Incoming European Central Bank President Christine Lagarde said the global economy is likely to dodge an outright contraction, though the trade tensions remain the top threat to the growth outlook.

“It is not in the baseline to have a recession,” Lagarde said in a Bloomberg Television interview on Tuesday. “That said, it’s mediocre growth, it’s at risk because of essentially one major threat, which is the trade war that we see developing or brewing and the uncertainty it generates for investors.”

The comments from the former International Monetary Fund leader come as she prepares to take the helm of the ECB at a precarious time for Europe and the global economy alike, as well as growing divisions inside the central bank. The IMF has made a series of cuts to its global growth estimate for this year, cutting it to 3.2% in July, which would be the weakest pace since the financial crisis. The fund will released updated economic projections next month.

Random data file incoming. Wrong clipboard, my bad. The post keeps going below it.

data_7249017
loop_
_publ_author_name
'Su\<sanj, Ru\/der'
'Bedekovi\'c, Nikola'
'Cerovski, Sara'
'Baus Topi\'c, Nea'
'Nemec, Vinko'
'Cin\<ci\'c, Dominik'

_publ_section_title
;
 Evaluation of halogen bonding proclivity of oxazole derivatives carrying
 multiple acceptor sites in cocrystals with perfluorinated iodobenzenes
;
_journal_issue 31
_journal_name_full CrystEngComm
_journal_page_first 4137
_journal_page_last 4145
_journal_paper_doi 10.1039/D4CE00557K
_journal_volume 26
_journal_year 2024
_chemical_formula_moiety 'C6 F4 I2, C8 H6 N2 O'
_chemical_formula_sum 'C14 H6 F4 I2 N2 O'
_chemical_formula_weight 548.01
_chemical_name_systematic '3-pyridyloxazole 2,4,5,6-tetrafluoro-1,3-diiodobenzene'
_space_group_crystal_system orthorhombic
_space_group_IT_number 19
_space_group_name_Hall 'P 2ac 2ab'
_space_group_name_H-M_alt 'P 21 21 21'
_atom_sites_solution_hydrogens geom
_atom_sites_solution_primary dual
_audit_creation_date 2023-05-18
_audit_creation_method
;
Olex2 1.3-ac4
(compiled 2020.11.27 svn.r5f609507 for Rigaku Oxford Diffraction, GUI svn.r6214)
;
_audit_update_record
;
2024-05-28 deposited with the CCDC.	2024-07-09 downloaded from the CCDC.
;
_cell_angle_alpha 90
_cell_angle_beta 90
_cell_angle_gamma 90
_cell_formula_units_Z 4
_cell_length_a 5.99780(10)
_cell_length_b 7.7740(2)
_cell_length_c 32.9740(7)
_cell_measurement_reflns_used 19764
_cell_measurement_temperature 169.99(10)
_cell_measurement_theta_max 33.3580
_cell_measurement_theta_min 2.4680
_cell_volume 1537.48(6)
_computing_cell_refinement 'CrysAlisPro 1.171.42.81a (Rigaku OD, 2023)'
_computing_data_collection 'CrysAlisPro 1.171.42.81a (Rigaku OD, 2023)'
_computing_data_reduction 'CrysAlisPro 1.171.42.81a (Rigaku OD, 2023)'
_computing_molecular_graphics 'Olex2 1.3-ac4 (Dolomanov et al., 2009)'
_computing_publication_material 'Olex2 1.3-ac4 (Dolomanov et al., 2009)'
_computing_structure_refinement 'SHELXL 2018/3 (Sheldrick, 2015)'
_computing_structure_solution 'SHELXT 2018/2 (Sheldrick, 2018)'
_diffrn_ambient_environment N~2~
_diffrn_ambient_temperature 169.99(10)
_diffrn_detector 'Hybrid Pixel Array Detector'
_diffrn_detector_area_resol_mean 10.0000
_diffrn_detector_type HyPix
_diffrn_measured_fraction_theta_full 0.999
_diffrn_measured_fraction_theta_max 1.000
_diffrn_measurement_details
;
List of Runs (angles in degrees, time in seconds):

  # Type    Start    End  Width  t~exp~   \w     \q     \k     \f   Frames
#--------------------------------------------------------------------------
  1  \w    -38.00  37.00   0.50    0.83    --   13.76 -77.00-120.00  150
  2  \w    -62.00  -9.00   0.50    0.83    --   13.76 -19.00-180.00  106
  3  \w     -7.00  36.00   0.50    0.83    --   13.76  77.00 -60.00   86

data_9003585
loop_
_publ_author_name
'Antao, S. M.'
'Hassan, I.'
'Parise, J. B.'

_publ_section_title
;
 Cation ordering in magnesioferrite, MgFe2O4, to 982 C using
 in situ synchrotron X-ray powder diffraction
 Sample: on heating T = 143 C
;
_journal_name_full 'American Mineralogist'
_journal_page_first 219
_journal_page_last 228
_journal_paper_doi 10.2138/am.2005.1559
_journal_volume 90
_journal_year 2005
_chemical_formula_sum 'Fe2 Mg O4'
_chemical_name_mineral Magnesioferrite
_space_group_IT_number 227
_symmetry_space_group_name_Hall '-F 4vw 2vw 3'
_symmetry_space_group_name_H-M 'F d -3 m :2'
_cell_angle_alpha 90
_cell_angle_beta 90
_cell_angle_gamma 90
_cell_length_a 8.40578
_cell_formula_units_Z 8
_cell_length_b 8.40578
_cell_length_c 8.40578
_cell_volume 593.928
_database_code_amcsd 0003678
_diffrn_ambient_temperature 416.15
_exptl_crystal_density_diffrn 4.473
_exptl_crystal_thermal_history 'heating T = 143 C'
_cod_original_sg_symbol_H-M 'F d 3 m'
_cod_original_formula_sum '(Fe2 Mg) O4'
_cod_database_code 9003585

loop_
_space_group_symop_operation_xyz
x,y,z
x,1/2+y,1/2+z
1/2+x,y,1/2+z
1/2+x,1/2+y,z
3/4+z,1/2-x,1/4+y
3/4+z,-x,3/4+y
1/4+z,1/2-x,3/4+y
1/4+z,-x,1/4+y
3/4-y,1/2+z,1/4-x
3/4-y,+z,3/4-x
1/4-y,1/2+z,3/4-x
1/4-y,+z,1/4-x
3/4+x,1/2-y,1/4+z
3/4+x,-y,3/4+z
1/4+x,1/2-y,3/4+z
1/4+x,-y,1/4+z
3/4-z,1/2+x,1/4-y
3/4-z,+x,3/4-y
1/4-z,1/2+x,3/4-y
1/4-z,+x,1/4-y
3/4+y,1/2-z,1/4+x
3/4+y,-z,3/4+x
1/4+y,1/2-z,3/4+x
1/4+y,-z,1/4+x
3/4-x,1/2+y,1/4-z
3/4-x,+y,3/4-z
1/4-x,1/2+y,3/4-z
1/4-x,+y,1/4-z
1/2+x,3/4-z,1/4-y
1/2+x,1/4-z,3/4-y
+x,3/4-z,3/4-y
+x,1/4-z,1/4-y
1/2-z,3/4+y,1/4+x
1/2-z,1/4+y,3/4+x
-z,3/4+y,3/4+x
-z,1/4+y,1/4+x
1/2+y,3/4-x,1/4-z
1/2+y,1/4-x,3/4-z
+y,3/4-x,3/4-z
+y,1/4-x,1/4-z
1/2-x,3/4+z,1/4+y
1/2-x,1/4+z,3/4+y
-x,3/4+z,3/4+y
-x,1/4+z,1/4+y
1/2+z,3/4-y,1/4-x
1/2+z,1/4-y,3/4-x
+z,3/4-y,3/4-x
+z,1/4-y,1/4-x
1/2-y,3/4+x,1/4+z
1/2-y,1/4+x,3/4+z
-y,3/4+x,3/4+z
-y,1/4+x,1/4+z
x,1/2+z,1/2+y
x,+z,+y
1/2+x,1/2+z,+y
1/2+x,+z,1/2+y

In what could be seen as a warning to future colleagues unhappy with the direction the ECB has taken under President Mario Draghi, Lagarde said the one word of advice she would take with her is “teamwork.” She said that at the IMF, officials could disagree but once a decision is taken, they all moved together.

The end of Draghi’s tenure has been plagued by an outbreak of public dissent unprecedented in its scale as policy makers from Germany, the Netherlands and Austria went on the record to say they disagreed with this month’s decision to resume quantitative easing. Draghi used an appearance at the European parliament this week to say such out-and-out disagreement could undermine the effectiveness of the stimulus.

Lagarde, a former French finance minister who had led the IMF since July 2011, said her lack of direct central banking experience would not be a handicap in taking charge at the ECB. She singled out ECB Chief Economist Philip Lane for particular praise.

“There’s such a strong and intelligent and powerful staff within the institution that I will get the right support, the right expertise,” Lagarde said. “There’s a fantastic member of the board, Philip Lane, who was himself former governor of the central bank of Ireland, and the Board members are talented in their own respects.”

This article provided by Bloomberg News.